Chevron is expected to unveil a cleanup plan this morning, after a day in which the company focused on containing an oil leak that fouled Red Butte Creek and Liberty Park pond, in hopes of keeping the toxic spill from reaching the Great Salt Lake.
An oily sheen could be seen Sunday afternoon on the surface of the Jordan River as it flowed through Rose Park Golf Course. But Utah Division of Water Quality scientists did not visually detect any oil farther downstream at a small dam in the lake's marshlands, almost seven miles from the source of the leak in a Chevron pipeline on Salt Lake City's east bench.
"That's good news that it hasn't reached the Great Salt Lake," DWQ Director Walt Baker said of the critical migratory bird habitat, the ultimate recipient of whatever flows down normally docile Red Butte Creek.
The creek's character changed sometime early in the weekend when a buried, 10-inch diameter Chevron pipeline carrying crude from northwestern Colorado's oil fields sprung a major leak.
An estimated 50 gallons of oil gushed into the stream each minute for an unspecified amount of time before the leak was detected. By the time the flow finally was cut off, Salt Lake City Fire Department officials said as much as 21,000 gallons of oil may have entered the creek, which flows into Liberty Park.
Homeowners in the posh Harvard-Yale-Yalecrest neighborhood traversed by the creek assessed the damage to their yards Sunday as Salt Lake City officials made the rounds, listening to concerns and urging property owners to leave the cleanup to Chevron's expert crews.
"It's best if you allow teams that are trained to do their jobs," said Lisa Harrison-Smith, spokeswoman for Mayor Ralph Becker, who visited the impacted area with city council members J.T. Martin and Jill Remington Love.
"This is one of the most beautiful parts of the city," Becker said as he walked the rainy streets. "They've taken care of the river for years because they know what an amenity it is."
While a team of Chevron-led investigators carefully excavated a trench to gain access to the pipeline and find out why it failed, most of the 70 people the company had on the ground Sunday were dealing with the denser concentration of oil accumulating in Liberty Park pond.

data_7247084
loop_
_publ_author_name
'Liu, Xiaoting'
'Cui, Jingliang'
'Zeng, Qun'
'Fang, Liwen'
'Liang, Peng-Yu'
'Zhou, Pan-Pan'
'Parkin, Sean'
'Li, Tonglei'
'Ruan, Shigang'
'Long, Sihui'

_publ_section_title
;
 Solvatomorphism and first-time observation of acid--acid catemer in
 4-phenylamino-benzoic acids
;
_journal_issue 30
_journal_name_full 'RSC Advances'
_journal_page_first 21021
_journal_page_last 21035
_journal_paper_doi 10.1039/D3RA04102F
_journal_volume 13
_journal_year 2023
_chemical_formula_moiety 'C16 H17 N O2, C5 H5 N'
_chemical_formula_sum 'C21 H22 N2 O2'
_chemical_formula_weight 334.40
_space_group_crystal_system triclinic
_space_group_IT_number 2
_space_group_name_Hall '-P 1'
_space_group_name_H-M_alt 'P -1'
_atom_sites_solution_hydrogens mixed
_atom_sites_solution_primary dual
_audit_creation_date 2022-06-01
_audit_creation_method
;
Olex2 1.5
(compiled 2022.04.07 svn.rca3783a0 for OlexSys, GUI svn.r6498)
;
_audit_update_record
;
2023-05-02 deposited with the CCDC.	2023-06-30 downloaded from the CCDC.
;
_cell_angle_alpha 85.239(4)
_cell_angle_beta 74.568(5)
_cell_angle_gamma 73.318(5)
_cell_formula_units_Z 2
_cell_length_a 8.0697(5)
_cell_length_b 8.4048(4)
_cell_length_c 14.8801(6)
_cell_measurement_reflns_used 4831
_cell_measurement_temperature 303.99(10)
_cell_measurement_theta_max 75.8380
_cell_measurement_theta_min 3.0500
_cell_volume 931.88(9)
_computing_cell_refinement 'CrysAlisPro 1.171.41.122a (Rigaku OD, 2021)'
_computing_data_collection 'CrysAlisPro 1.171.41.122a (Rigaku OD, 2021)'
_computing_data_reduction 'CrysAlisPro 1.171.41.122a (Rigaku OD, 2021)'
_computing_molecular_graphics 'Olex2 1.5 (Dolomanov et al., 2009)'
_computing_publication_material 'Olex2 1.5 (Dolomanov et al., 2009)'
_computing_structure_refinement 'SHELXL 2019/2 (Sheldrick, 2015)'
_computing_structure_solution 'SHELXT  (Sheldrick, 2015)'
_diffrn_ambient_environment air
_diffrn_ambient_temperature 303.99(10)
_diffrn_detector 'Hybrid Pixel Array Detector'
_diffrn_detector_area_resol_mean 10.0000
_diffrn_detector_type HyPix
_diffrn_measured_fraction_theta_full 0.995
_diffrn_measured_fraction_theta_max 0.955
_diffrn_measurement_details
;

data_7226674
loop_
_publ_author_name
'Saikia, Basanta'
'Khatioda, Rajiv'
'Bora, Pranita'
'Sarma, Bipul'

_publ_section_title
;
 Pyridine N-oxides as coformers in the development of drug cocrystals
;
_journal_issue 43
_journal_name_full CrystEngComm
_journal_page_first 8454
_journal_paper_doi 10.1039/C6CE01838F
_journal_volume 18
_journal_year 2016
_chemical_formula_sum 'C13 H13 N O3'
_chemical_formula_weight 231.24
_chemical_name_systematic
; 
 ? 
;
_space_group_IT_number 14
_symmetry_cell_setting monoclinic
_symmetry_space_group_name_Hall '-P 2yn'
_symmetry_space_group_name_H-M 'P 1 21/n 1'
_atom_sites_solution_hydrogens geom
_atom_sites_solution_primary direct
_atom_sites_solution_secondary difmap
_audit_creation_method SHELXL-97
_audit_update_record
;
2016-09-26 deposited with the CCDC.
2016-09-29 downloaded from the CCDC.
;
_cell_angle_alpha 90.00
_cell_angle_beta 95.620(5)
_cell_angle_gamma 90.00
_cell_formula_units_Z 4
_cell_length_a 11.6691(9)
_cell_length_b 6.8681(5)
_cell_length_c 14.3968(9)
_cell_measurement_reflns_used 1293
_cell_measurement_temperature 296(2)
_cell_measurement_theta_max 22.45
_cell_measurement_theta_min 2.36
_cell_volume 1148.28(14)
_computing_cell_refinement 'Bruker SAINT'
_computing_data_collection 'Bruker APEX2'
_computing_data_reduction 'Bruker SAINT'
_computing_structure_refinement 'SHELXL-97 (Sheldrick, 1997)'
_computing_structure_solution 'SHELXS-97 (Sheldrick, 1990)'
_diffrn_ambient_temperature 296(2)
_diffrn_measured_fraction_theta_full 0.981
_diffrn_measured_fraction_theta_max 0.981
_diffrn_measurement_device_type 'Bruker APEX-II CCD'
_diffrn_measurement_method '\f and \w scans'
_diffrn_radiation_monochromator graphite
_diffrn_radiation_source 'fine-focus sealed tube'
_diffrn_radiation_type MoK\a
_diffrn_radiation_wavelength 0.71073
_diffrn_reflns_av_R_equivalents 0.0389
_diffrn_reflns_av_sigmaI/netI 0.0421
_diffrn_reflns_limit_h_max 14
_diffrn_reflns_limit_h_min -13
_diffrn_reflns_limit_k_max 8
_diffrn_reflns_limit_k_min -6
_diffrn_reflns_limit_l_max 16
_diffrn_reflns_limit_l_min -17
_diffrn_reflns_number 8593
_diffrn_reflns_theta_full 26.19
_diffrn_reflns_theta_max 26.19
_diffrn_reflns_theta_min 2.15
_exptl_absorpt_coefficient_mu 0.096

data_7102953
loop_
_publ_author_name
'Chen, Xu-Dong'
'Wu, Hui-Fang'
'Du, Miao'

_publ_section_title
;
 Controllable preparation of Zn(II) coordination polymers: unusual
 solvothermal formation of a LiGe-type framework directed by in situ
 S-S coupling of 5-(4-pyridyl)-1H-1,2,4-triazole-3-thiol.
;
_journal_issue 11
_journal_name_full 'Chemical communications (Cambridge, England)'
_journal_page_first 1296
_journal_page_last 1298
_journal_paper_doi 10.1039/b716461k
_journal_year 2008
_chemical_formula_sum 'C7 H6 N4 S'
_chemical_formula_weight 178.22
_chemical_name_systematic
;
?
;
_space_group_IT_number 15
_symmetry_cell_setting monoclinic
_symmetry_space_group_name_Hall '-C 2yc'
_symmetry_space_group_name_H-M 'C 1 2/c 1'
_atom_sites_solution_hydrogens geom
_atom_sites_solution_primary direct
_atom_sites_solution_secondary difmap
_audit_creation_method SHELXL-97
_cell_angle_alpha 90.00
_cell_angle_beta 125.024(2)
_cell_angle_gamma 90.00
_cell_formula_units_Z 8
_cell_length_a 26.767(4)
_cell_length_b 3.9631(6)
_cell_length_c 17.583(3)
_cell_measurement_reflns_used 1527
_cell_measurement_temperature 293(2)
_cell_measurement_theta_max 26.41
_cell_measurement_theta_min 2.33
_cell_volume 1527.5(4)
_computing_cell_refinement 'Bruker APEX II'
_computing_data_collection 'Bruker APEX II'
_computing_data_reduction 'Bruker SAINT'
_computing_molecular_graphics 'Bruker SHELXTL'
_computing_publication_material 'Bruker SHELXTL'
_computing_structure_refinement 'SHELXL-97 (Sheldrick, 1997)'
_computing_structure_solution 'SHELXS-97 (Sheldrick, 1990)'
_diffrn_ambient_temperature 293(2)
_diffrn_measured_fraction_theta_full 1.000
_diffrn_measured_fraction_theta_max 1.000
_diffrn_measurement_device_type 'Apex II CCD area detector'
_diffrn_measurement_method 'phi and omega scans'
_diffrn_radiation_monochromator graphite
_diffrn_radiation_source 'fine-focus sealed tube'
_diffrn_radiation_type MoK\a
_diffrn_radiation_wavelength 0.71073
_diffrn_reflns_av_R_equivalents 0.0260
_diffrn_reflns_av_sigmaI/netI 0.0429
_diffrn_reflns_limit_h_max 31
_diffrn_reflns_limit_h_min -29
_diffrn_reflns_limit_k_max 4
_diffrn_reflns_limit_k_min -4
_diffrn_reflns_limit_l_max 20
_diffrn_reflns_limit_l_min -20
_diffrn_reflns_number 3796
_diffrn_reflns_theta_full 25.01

They manipulated plastic booms to confine the oil to small portions of the pond, where it could be vacuumed more easily and deposited in storage containers and mobile oil tankers flanking the shore.
Colleagues along the banks repeatedly honked foghorns to scare sea gulls and other birds away from landing on the pond's filmy surface. Their efforts were mostly successful, but Harrison-Smith said more oil-covered birds were sent Sunday to Hogle Zoo for cleaning, increasing the overall number of treated waterfowl to about 200.
An intense odor arose from the pond, to the chagrin of joggers and walkers who were allowed to return to the park Sunday after Saturday's closure for initial disaster response.
"It smells like the inside of a gas station," said Jack Mayer, an everyday exerciser at the park. "It's just horrible, especially with all the baby ducks out there. You expect these [oil company] people to do better than that. There shouldn't be any chance of this happening."
But it did. And Chevron spokesman Sean Comey reiterated Sunday the company's commitment to clean up the damage and respond appropriately to claims filed by impacted residents.
"We regret this problem that has caused the challenges now facing the community. Chevron takes full responsibility for addressing the situation," he said.
Dan Johnson, another Chevron spokesman, said the company has brought in employees from California, Texas, Colorado and Idaho to supplement efforts of local crews and contractors.
U.S. Environmental Protection Agency and Coast Guard officials also arrived Sunday in Salt Lake City to participate in the investigation of the pipeline rupture, which occurred in a utility corridor near other buried water and natural gas pipelines. EPA also will have a say on the acceptability of the emergency response plan Chevron was putting together Sunday, Johnson said.
"We have to submit it to the [government] agencies to see if it's what they think needs to be done," he said. "I'm sure the cleanup plan will be part of the discussion," at a public meeting at 7 p.m. Monday at Clayton Middle School, he said.
To keep oil from reaching the Great Salt Lake, crews installed booms that absorb oil "like a big roll of socks" around the outlets of two storm drains that carry water underground from Liberty Park pond to the Jordan River.
Additional booms were laid down across the river at several locations as it flows north toward the lake, each group of booms seemingly reducing but not completely eliminating the flow of the oily film.
Kevin Tetreault, 41, a homeless man who has been staying with friends in the brushy area near the storm drain's intersection with the river, thought the spill was worse Sunday than Saturday.
"Not just with the sheen on it, but the stench. I don't like the smell," he said, then chuckling: "There were a bunch of kids here earlier, saying 'There goes the fishing.' "
Along with Salt Lake Valley Health Department officials, state Water Quality inspectors took samples along the length of Red Butte Creek and the lower Jordan River, trying to quantify the extent of toxic elements such as toluene or benzene actually in the water.
Results of those samples should be available today, said Water Quality Director Baker.
Harrison-Smith said the mayor's office has been satisfied with Chevron's response to the spill. "They have worked quickly to resolve the problems," she said. "We hope that continues. We have no reason to believe it won't."